Course Offerings

Comparative Politics

This class is an introduction to the study of comparative politics. Students will learn about politics in a select group of countries as well as some of the major concepts used in the study of comparative politics. The course covers a range of topics, including the formation of the nation-state, democratization, authoritarianism, the role of religion in politics, political institutions and economic development. The course will also discuss some issues in comparative politics that have been important in the policy-making community in recent years, such as state-building, the resource curse and income inequality.

This course is meant to be both an introduction to political life in Western Europe and an introduction to the comparative method of political investigation. European societies demonstrate important similarities of political development as well as significant differences that help us understand the deeper processes at work in all advanced industrial societies. By examining the constellation of forces and experience which characterize political life in Britain, France and Germany, students should be led not only to the discovery of richly varied societies, but to a sensitivity to certain common problems in a troubled world.

This course will use a comparative perspective to examine the evolution and fall of communist systems and current political processes and policies in Central and Eastern Europe. Students will pay attention to the way in which different historical experiences, levels of economic development and social structures have been reflected in the political experiences of these countries. The course will not include most of the former Soviet Union or Russia.

Most of the course will focus on developments in the post-communist era. We will discuss the different responses political leaders have given to common problems as they have attempted to create or recreate democratic political systems and market economies and redefine their position in the international arena. Students are advised to organize their thinking about the readings around these questions. In addition to standard texts, the course will also use film and literature to gain insight into political developments in these societies.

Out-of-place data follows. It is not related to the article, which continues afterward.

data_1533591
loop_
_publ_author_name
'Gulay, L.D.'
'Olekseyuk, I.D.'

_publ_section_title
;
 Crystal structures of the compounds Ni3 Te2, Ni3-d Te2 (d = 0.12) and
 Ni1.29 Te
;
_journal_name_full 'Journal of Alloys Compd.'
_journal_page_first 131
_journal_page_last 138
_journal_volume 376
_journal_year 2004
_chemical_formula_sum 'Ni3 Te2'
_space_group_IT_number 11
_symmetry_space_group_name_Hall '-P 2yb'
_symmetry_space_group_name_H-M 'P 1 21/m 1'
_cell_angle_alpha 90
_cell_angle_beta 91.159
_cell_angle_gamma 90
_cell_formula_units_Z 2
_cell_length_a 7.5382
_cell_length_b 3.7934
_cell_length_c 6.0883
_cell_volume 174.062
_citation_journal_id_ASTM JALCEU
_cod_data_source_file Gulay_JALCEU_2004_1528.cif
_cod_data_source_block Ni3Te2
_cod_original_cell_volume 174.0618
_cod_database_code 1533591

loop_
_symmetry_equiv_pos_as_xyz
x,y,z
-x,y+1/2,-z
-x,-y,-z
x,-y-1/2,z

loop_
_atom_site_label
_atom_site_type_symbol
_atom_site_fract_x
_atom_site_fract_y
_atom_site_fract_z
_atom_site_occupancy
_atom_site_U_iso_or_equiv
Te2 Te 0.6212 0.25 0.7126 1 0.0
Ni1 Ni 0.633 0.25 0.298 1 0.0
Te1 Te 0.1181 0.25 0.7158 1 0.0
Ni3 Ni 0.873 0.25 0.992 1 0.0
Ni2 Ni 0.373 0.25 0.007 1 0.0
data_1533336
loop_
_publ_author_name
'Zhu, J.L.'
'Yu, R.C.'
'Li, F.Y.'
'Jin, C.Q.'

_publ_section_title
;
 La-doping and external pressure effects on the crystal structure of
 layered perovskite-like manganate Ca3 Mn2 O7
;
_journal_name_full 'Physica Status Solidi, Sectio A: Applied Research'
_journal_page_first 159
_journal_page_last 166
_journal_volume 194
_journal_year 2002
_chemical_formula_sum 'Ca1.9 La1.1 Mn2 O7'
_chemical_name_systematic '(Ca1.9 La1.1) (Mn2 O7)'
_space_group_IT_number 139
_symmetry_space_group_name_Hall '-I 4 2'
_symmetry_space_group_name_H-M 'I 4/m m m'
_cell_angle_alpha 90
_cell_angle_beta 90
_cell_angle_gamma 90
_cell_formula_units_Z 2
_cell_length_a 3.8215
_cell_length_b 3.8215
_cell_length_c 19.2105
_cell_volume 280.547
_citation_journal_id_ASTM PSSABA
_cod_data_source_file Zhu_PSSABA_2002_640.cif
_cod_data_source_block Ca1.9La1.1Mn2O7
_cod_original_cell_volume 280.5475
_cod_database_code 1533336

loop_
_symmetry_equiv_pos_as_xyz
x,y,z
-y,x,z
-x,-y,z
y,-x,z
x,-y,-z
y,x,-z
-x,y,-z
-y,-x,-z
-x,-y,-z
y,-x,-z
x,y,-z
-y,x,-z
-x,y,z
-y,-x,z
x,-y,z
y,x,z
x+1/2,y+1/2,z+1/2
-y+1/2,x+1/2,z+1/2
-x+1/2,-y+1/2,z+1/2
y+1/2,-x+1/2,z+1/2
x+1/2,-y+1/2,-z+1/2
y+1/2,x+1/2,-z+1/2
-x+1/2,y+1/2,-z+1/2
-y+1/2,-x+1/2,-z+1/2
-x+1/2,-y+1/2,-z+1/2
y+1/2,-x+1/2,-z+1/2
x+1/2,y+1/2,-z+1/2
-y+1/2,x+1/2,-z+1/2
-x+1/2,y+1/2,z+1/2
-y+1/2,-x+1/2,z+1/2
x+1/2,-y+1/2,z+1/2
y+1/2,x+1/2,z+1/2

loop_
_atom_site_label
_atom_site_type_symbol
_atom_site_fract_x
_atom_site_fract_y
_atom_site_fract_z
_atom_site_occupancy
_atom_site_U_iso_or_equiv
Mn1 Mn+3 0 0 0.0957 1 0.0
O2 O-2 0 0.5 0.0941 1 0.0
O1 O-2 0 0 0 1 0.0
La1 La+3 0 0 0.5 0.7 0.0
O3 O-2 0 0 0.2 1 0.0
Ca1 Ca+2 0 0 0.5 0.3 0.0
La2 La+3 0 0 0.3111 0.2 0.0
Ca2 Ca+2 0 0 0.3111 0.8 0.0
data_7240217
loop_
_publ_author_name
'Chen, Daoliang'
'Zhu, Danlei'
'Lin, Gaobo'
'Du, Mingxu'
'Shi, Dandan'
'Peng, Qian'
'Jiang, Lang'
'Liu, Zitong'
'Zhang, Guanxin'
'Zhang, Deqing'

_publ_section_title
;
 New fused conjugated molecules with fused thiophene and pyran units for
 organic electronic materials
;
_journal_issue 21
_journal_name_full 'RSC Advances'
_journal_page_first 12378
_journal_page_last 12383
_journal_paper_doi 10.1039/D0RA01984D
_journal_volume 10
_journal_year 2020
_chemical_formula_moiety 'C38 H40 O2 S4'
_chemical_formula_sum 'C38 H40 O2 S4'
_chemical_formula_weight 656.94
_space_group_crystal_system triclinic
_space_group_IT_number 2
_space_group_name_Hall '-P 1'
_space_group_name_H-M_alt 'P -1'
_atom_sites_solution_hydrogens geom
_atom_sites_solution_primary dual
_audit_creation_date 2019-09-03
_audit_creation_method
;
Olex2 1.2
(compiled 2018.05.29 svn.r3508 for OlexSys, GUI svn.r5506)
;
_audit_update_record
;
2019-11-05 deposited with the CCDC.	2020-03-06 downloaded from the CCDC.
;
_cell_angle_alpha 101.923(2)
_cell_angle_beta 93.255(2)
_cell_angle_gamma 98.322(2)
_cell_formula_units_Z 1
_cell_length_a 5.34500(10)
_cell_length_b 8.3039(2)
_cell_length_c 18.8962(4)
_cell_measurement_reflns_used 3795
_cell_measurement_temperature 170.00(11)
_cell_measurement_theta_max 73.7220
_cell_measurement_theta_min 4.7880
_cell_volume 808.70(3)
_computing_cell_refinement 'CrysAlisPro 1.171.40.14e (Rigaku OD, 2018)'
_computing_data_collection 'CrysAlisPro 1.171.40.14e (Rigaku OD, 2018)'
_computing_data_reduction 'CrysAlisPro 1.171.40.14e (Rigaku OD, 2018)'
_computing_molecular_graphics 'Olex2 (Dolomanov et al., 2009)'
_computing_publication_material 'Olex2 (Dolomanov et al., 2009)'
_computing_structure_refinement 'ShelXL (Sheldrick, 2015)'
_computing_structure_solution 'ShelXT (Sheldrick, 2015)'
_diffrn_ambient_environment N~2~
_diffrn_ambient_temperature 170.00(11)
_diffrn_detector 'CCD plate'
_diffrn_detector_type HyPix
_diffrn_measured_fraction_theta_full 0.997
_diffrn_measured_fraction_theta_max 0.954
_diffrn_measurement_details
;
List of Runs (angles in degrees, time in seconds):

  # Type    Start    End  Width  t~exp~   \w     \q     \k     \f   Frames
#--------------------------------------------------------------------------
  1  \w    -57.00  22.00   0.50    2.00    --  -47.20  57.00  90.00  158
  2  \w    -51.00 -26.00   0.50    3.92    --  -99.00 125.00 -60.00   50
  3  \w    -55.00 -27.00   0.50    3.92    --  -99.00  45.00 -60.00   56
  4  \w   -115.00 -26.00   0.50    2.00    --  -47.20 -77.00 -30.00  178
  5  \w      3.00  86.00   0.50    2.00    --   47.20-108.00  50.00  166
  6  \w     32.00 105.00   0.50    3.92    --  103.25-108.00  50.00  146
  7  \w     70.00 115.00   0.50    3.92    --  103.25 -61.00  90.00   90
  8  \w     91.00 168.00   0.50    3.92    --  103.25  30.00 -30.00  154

The European Union (EU) is a unique international organization, a political project and a political experiment. The main goal of this class is to introduce students to the accomplishments of the EU and help them become critical participants in the vibrant debates over its future. Students will learn the history, structure and politics of the European Union, including the challenges it faces today. The first part of the course will cover the most prominent explanations of the emergence of the European Community; its historical evolution since the end of World War II; and the main institutions of the EU today. It will also focus on competing visions within the EU (e.g., intergovernmentalism vs. federalism). The second part of the course will focus on the most important policy areas of the EU—that is, economic and market integration, economic and monetary union (EMU), Common Foreign and Security Policy (CFSP), including the European Security and Defence Policy (ESDP). Special attention will be given to the “EU Enlargement” debate. In the final part, the course focuses on transatlantic relations and the EU’s position in the world.

How and why has democracy spread across the globe and will this continue? Is democracy a good thing? How can international actors help to encourage the spread of democracy? This course will teach students about various aspects of democracy in a comparative and international context. Students will read about cases of democratization, the major theories on the modes of democratic transition and breakdown, the country-level and international factors that predict democracy and the impact democracy has on war, governance and economic growth.

This course is an historically-informed exploration of enduring issues of state-society relations in the developing world. The course explores and questions concepts whose understanding is important to any consideration of state-society relations (e.g., state-building, nation-building, development, democracy, rights). The initial part of the course is organized chronologically, beginning with consideration of pre-colonial and colonial states, with empirical examples drawn largely from Southeast Asia. The main part of the course is organized by theme and is largely contemporary. The empirical content comes from: Latin America (e.g., Mexico); Africa (e.g., Mali, Cameroon); the Middle East (e.g., Iraq, Syria); South Asia (e.g., Afghanistan, Pakistan); and Southeast Asia (e.g., Burma/Myanmar, Singapore, Indonesia). Topics chosen involve issues of state and society, including: what does it take to make a strong state? What roles have/should civil society and religious authority played in state-building and in nation-building? And what are the bases for trans-national and regional states (e.g., the Islamic caliphate)?